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High Energy Physics Division

Neutrinoless Double Beta Decay

The world’s first neutrino observation in a hydrogen bubble chamber. It was found Nov. 13, 1970, on this photograph from the Zero Gradient Synchrotron’s 12-foot bubble chamber.

Is the neutrino its own antiparticle? Physicists have been searching for neutrino-less double beta decay,” which can answer this fundamental question. 

In the well-understood process of beta decay, a nucleus emits an electron and a neutrino, while the nucleus itself is transmuted (it loses a neutron and gains one positive electric charge). Double beta decay is more exotic and occurs in just a few naturally occurring radioactive isotopes. Here, two electrons and two neutrinos are emitted by the isotope. For example, in the naturally occurring isotope of xenon denoted by the symbol 136Xe, the nucleus is transmuted to 136Ba (the nucleus gains two positive charges) with the release of two electrons and two neutrinos. The outgoing electrons and neutrinos share the decay energy but the neutrinos are almost impossible to detect. The only evidence of this rare decay are the two electrons, as no experiment yet has been able to detect the appearance of the 136Ba isotope.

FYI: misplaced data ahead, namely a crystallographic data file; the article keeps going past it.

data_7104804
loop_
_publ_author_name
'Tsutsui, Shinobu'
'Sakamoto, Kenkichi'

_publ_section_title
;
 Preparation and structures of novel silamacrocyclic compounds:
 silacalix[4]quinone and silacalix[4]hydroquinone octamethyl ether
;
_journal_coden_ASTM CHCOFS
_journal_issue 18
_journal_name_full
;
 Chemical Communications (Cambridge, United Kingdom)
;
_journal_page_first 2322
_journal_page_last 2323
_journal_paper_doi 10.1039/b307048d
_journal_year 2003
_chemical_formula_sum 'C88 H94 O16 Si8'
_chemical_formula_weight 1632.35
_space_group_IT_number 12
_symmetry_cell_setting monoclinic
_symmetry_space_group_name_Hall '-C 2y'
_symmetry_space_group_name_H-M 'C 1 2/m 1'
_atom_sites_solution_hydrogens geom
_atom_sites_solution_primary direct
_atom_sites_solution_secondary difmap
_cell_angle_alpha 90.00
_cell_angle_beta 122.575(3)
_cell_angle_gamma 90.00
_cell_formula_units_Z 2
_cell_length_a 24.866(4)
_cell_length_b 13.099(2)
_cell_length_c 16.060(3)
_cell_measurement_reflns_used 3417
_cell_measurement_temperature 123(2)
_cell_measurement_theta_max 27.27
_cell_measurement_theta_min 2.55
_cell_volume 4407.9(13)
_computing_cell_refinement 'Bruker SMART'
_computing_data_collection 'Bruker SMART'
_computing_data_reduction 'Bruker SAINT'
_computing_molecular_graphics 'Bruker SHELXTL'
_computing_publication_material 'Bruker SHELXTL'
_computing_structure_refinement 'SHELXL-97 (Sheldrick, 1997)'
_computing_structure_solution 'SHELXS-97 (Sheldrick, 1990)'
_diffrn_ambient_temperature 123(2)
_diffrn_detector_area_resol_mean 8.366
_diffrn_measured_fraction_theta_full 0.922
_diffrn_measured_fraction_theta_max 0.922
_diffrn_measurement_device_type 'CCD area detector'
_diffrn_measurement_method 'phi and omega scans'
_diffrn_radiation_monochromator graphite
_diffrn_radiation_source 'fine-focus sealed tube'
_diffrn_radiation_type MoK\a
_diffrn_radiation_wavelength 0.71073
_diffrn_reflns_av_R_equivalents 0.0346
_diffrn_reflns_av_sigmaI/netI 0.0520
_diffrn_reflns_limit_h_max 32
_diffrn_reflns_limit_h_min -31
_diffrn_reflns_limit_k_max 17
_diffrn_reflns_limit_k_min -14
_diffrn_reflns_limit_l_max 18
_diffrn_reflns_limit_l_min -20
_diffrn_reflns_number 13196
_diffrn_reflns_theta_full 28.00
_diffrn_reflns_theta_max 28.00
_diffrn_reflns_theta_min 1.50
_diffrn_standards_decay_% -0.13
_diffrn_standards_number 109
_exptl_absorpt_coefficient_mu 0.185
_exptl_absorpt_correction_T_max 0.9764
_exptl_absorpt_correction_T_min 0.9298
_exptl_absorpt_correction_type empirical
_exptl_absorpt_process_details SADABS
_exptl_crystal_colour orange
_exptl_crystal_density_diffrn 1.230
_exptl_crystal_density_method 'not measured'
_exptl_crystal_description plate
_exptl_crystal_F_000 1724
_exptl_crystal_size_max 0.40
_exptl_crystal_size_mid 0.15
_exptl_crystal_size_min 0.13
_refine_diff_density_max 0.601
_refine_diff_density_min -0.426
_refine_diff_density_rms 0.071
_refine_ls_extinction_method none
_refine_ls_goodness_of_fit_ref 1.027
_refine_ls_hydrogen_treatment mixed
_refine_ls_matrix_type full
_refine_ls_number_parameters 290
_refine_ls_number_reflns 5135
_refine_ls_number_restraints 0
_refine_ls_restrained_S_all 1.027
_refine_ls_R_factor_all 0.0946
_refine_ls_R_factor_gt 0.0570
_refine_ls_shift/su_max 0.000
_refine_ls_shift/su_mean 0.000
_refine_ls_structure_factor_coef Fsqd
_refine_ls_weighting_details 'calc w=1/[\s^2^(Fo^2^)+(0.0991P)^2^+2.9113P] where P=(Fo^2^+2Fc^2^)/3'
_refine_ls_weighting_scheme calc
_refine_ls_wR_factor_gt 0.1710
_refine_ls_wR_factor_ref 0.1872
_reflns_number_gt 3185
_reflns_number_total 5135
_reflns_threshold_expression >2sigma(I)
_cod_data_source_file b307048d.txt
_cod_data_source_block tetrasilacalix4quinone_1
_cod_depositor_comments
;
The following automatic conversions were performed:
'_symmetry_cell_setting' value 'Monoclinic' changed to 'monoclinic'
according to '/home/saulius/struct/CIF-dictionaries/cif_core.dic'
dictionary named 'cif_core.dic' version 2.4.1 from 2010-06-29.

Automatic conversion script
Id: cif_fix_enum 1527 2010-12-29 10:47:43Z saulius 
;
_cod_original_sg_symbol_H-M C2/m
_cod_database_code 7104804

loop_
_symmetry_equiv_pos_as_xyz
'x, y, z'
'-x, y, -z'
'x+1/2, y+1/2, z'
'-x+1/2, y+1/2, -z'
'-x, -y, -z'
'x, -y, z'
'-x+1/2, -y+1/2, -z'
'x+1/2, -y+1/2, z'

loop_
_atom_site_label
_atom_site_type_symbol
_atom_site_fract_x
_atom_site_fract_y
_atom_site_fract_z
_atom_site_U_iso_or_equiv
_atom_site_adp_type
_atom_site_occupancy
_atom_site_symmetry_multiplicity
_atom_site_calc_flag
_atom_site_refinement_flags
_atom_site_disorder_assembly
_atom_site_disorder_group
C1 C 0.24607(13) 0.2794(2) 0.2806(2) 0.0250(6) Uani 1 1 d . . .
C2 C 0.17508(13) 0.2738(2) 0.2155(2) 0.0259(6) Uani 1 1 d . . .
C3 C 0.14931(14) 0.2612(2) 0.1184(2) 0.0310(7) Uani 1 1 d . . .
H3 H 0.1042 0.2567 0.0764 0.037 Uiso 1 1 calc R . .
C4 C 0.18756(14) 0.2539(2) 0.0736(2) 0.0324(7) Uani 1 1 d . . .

If the neutrino is its own antiparticle, it is possible for the two (virtual) neutrinos in the above example to annihilate each other, as particles and antiparticles can do when they are in close proximity. In that case the decay produces just two electrons and the 136 Ba nucleus. This, then, is the golden signature of neutrinoless double beta decay: 136Ba plus two electrons whose energy adds up to exactly 2458 MeV, since there is no energy carried away by undetectable neutrinos. Until now, no such decays have been observed. Background signals that can be mistaken for the actual signal can be reduced significantly with the detection of the barium isotope.

Argonne is engaged in an international program to develop detectors capable of the most precise energy measurement of the electrons as well as the identification of the 136Ba isotope to provide unmistakable evidence of neutrino-less double beta decay. The technique is to use high pressure Xe gas, enriched with 136Xe in a TPC detector with extraordinary energy resolution and capability to detect both decay electrons and the transmuted 136Ba isotope.